Member Since: April 27, 2008

Country: United States



Software Developer / Lead


Tyler Technologies

Spoken Languages

English, enough Spanish to ask where the bathroom is

Programming Languages

Too many


Network Engineering Systems Administration Software Development

  • Most RVs have wiring rigs for remote cameras (nominally “back-up cameras”), and some include a 4-way mini-stick to pan and tilt the camera. Shouldn’t be hard to arrange something suitableā€¦

  • Not as clumsy or random as a heat gun; an elegant tool for a more civilized age.

  • All I can say is that I don’t even like GIT very much, for various reasons, and this is still one of the most, if not the most, useful interview filter methods I’ve ever seen.
    Seriously: anyone who cares enough that they deserve to work at SparkFun, and has even half the clue they need to do the jobs involved, should have no trouble figuring out how to do the required steps, or at least finding someone who can help them do so (having skilled folks who are willing to advise you is a rather useful job skill, believe it or not…)
    Bonus points for the accidental challenge with the URL. :)
    I’d apply, but I actually like where I’m working right now, and it involves a five minute commute (and I really hate driving; SparkFun is actually the only thing I’ve ever cared enough to drive to Boulder for even once).

  • One thing that might be worth considering: arranging for the outside of the box to have impact-resistant solar panels and a couple of super-caps inside the box, enough that once any ‘normal’ internal battery wound down, the box could still transmit a periodic beacon signal. Ideally you’d want one that sent the last recorded lat/lon reading, but even a simple ‘blip’ tone AM transmission would let you do triangulation, and it is a dirt-simple circuit to build and easy to make extremely robust.
    This is basically just a variation of the same technique used for “radio collar tagging” large animals during studies; as someone else mentioned, if you have a friend with a small GA plane you can cover a lot of ground using simple directional antennas, and as soon as you get a ping you know enough about the location to be able to get bearings for triangulation (even if you have to go into the area on foot rather than in the air for whatever reason).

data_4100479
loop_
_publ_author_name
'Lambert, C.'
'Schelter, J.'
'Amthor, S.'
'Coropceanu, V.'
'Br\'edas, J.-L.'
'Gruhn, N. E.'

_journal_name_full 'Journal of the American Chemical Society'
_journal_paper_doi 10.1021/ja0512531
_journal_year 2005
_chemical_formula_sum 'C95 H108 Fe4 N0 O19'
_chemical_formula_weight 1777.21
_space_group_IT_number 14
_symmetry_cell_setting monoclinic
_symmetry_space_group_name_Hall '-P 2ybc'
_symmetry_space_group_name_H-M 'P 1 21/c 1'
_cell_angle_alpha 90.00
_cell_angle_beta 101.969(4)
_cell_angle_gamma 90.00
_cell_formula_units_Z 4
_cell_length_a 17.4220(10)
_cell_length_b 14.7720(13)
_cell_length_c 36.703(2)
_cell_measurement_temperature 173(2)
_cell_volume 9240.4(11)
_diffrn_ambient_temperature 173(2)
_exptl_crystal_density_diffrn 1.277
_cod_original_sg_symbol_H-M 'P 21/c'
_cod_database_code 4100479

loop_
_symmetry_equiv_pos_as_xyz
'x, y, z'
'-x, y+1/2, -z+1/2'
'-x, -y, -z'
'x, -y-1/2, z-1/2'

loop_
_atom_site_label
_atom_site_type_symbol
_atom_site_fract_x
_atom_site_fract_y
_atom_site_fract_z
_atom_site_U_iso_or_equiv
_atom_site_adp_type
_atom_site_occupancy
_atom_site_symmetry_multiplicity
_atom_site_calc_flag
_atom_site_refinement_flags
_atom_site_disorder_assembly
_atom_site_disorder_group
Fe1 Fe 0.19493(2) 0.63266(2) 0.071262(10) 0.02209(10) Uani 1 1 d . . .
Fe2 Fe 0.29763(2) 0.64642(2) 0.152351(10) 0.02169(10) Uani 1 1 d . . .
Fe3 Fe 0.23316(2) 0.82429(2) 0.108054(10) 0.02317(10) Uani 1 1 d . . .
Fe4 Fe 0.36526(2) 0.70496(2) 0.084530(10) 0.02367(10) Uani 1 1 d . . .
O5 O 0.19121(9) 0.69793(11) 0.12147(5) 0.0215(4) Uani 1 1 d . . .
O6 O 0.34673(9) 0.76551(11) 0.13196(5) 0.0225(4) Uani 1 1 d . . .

Not guaranteed, since there are still ways for it to end up being unable to get enough solar to power the signal, but the collars are also designed to run for months on minimal battery power, so that’s another alternative.

  • Expecting to be there, but I hadn’t realized the fountain existed. Definitely have to make a point of seeing it.
    SparkFun’s classes/events are currently a close second for “how far am I willing to drive to go somewhere?”, this will put them (and the Maker Faire in general) solidly in first. I really hate driving. :)

  • It isn’t uncommon to find either, but the vast majority will be one of the two (CEP because it gives a better number and CEP is a standard way of measuring, or 95th percentile if they follow the actual GPS specification for reporting accuracy).

  • Simple methods that rely on nothing but physical situations are still liable to work best. For example, breakaway connections that destroy connectivity… and look exactly like the pre-broken pins they are mixed in with. Pair that with silicon-etched information about which ones are supposed to be broken, seal that under a tamper-proofing layer, and you’ve made it exceedingly difficult to manage to get into one without bricking it.
    Or, for more fun, take one of the lovely PiN phototransistors (a.k.a. “tiny solar cell”) that SparkFun currently sells, and put it somewhere unobtrusive, or a handful of them wired in serial, and set them up to apply a reverse bias voltage to a critical bit of hardware that is, again, under tamper-proofing sealant along with the core chip. Would cost more in time and effort to fix that than it would to simply build a trojan pad from scratch.
    Practical? Probably not, but fun to think about.

  • A unique connector isn’t actually required ? just “sufficient”, and it happens to be one of the easiest ways to achieve the goal. There are others, but they generally involve far more complex methods.
    And since the folks who make 50-ohm amplifiers or ultra-high-gain antennas aren’t going to bother to change them for this, it at least helps prevent truly accidental use of such gear (along with the excuse “I had no idea”).
    And no, it doesn’t stop the folks just smart enough to know how, and not smart enough to remember that triangulating a mostly-stationary signal source is a matter of a few minutes with a car and a directional antenna.

  • Wireless can be shared or unshared, just like wired can. Just depends on how you set it up. In fact, the most common wired connection (Ethernet) is technically a CDMA (Carrier Detect / Multiple Access) technology. Prior to having switches (rather than hubs) be cheap enough to buy at your local drug store as an impulse item ? yes, I’ve seen it ? Ethernet was generally a shared medium. In fact, it technically still is a shared medium, just one that now has exactly one speaker and one listener on each line.
    ‘Unshared’ wireless is built the same way; tight-beam directional antennas and receivers, to improve range and prevent stray signals from other sources interfering.

  • No particular reason the two have to be exclusive. I certainly get both?